Tuesday, March 6, 2012

Garlic Tart (Medieval)

For the Crust:

1 3/4 cups of flour
9 tablespoons butter
1/3 cup water, approximately
1 scant teaspoon salt

For the Filling:

5 heads garlic, peeled
7 ounces fresh (or salt) pork belly
6 ounces whole milk farmers cheese
5 ounces cream cheese
3 eggs
12 threads saffron

For the Spice Mixture

1/3 teaspoon each of ground cloves, ground nutmeg and ground ginger
1 teaspoon each ground cinnamon and freshly ground pepper

Cut the butter into small pieces and cut into the flour until the mixture has the consistency of sawdust. Dissolve the salt in halt the water and add it to the flour mixture.  Combine quickly with your fingertips, without overworking, just until the dough comes together.  If necessary, add more water as required. Form into a thick disk, wrap in plastic wrap or waxed paper, and leave to rest in the refrigerator at least 2 hours before using.

Bring a pot of water to boil.  Add the peeled garlic, lower the heat to medium, and cook for 15 minutes.  Drain and transfer to a bowl of cold water.

Grind the pork in a food processor or meat grinder, or chop finely with a knife.  Do not trim away the fat. (I would guess bacon is ok to use, or simply eliminate the meat)

Preheat oven to 400 degrees

Drain the garlic thoroughly and puree it in a food processor or mortar and pestle.  In a mixing bowl, add the garlic, cheeses, the ground port, the spice mixture, the saffron (crushed between your fingers) and the eggs.  Add salt to taste and stir the mixture until smooth.  IF you are using salt pork belly, be very sparing with the salt).

Roll out 2/3 of the pastry and line a deep 9 inch pan.  Add the filling.  Roll out remaining pastry and cover the pie, pressing the seems tightly.  Put the tart on a baking sheet  to catch an drips and bake for 45 minutes to an hour.

Garlic Tart

375g all-butter puff pastry
3 medium heads of garlic, cloves separated and peeled
1 tbsp olive oil
1 tsp balsamic vinegar
220ml water
¾ tbsp caster sugar
1 tsp chopped rosemary
1 tsp chopped thyme, plus a few whole sprigs to finish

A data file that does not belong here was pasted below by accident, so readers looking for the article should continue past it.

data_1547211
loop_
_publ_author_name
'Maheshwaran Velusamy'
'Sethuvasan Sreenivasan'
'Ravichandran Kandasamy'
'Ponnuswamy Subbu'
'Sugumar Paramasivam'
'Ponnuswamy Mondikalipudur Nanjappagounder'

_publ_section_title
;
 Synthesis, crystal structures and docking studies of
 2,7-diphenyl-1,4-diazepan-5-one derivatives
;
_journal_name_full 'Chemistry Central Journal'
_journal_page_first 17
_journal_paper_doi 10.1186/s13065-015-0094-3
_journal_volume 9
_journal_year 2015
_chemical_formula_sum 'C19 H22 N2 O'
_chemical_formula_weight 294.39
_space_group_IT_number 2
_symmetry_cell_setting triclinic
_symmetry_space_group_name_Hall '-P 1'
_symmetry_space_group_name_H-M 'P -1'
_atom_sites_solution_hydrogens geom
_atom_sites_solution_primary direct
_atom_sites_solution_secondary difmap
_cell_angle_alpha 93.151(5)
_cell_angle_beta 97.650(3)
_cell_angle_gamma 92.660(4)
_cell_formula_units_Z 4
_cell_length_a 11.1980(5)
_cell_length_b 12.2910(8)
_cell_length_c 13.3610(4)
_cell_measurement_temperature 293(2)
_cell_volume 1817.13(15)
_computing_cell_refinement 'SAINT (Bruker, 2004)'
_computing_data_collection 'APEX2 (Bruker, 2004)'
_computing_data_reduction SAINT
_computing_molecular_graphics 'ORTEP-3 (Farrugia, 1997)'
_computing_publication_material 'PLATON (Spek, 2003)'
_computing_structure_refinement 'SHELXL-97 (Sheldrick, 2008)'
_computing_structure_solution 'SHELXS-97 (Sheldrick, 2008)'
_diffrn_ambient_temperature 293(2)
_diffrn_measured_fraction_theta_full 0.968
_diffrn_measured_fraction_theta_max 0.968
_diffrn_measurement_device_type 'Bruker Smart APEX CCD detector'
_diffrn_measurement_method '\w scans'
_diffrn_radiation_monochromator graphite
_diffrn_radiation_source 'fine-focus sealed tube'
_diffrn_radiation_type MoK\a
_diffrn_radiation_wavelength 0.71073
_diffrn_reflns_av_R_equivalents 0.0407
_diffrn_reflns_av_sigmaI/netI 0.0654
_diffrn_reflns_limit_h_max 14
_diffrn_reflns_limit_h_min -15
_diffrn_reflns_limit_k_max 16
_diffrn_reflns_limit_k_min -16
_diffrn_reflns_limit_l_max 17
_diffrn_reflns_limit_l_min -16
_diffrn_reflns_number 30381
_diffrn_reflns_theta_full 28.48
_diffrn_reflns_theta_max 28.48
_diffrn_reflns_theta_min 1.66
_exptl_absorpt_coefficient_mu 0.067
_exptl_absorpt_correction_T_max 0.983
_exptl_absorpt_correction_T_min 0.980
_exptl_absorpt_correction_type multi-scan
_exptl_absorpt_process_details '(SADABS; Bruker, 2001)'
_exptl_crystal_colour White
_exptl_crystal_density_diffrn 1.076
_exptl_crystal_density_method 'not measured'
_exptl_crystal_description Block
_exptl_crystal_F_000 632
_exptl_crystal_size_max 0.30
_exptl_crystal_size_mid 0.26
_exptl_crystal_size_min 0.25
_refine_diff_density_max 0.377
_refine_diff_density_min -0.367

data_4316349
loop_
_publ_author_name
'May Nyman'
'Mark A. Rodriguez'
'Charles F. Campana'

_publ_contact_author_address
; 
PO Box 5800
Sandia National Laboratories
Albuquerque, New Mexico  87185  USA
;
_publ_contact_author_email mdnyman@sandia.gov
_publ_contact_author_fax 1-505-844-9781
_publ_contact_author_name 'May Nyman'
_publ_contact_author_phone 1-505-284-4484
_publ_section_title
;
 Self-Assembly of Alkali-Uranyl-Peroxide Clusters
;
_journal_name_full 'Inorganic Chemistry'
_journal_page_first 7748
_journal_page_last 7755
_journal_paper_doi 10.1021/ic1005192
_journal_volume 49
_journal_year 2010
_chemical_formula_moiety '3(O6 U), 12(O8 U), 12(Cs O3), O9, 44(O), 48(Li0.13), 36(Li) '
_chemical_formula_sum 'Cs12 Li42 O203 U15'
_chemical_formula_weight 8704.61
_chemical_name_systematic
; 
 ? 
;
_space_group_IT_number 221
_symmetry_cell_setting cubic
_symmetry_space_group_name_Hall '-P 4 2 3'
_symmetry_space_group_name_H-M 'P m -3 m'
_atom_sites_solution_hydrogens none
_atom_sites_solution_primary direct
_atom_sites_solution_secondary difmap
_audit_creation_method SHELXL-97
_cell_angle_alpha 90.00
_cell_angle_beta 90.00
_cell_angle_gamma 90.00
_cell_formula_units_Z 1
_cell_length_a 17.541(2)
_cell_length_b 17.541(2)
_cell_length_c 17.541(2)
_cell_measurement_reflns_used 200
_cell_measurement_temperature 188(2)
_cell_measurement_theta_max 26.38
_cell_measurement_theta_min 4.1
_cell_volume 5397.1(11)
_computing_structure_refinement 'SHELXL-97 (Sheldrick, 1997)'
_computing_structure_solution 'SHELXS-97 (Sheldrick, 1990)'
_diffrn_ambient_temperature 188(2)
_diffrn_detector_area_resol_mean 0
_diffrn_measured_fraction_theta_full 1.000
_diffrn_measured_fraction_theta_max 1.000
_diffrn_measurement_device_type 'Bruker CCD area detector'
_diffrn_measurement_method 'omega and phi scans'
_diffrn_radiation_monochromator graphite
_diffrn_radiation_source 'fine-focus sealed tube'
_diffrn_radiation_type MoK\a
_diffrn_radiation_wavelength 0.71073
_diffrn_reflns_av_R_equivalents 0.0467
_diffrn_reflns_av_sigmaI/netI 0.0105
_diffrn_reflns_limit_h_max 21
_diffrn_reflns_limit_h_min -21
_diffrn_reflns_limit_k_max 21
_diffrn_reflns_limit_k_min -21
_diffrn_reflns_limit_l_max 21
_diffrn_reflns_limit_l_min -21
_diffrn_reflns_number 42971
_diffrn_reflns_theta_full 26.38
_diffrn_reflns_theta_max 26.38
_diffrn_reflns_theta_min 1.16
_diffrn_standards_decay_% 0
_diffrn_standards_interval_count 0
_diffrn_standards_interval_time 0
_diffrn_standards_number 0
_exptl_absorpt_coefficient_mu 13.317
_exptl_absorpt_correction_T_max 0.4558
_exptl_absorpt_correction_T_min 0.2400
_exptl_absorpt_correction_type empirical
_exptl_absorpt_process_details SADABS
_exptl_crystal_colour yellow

120g soft, creamy goat’s cheese (such as Rosary)
120g hard, mature goat’s cheese (such as one from Woolsery Cheese)
2 free-range eggs
100ml double cream
100ml crème fraîche
salt and black pepper

Have ready a shallow, loose-bottomed, 28cm fluted tart tin. Roll out the puff pastry into a circle that will line the bottom and sides of the tin, plus a little extra. Line the tin with the pastry. Place a large circle of greaseproof paper on the bottom and fill up with baking beans. Leave to rest in the fridge for about 20 minutes.
Preheat the oven to 180°C/Gas Mark 4. Place the tart case in the oven and bake blind for 20 minutes. Remove the beans and paper, then bake for a further 5–10 minutes, or until the pastry is golden. Set aside. Leave the oven on.
While the tart case is baking, make the caramelized garlic. Put the cloves in a small saucepan and cover with plenty of water. Bring to a simmer and blanch for 3 minutes, then drain well. Dry the saucepan, return the cloves to it and add the olive oil. Fry the garlic cloves on a high heat for 2 minutes. Add the balsamic vinegar and water and bring to the boil, then simmer gently for 10 minutes. Add the sugar, rosemary, chopped thyme and ¼ teaspoon salt. Continue simmering on a medium flame for 10 minutes, or until most of the liquid has evaporated and the garlic cloves are coated in a dark caramel syrup. Set aside.
To assemble the tart, break both types of goat’s cheese into pieces and scatter in the pastry case. Spoon the garlic cloves and syrup evenly over the cheese. In a jug whisk together the eggs, creams, ½ teaspoon salt and some black pepper. Pour this custard over the tart filling to fill the gaps, making sure that you can still see the garlic and cheese over the surface.
Reduce the oven temperature to 160°C/Gas Mark 3 and place the tart inside. Bake for 35–45 minutes, or until the tart filling has set and the top is golden brown. Remove from the oven and leave to cool a little. Then take out of tin, trim the pastry edge if needed, lay a few sprigs of thyme on top and serve warm (it reheats well!) with a crisp salad.

From Plenty by Yotam Ottolenghi (Ebury Press, £25). For the chance to win a copy visit bahighlife.com/Competitions-And-Offers.html

I made a couple of changes for my first attempt at this.  I used a regular pie crust and mozzarella cheese.  I will try this again in a few months with the puff pastry dough (when my son comes home for spring break---he loves garlic)  Not sure I will use the goat cheese though.  My family really doesn't like it.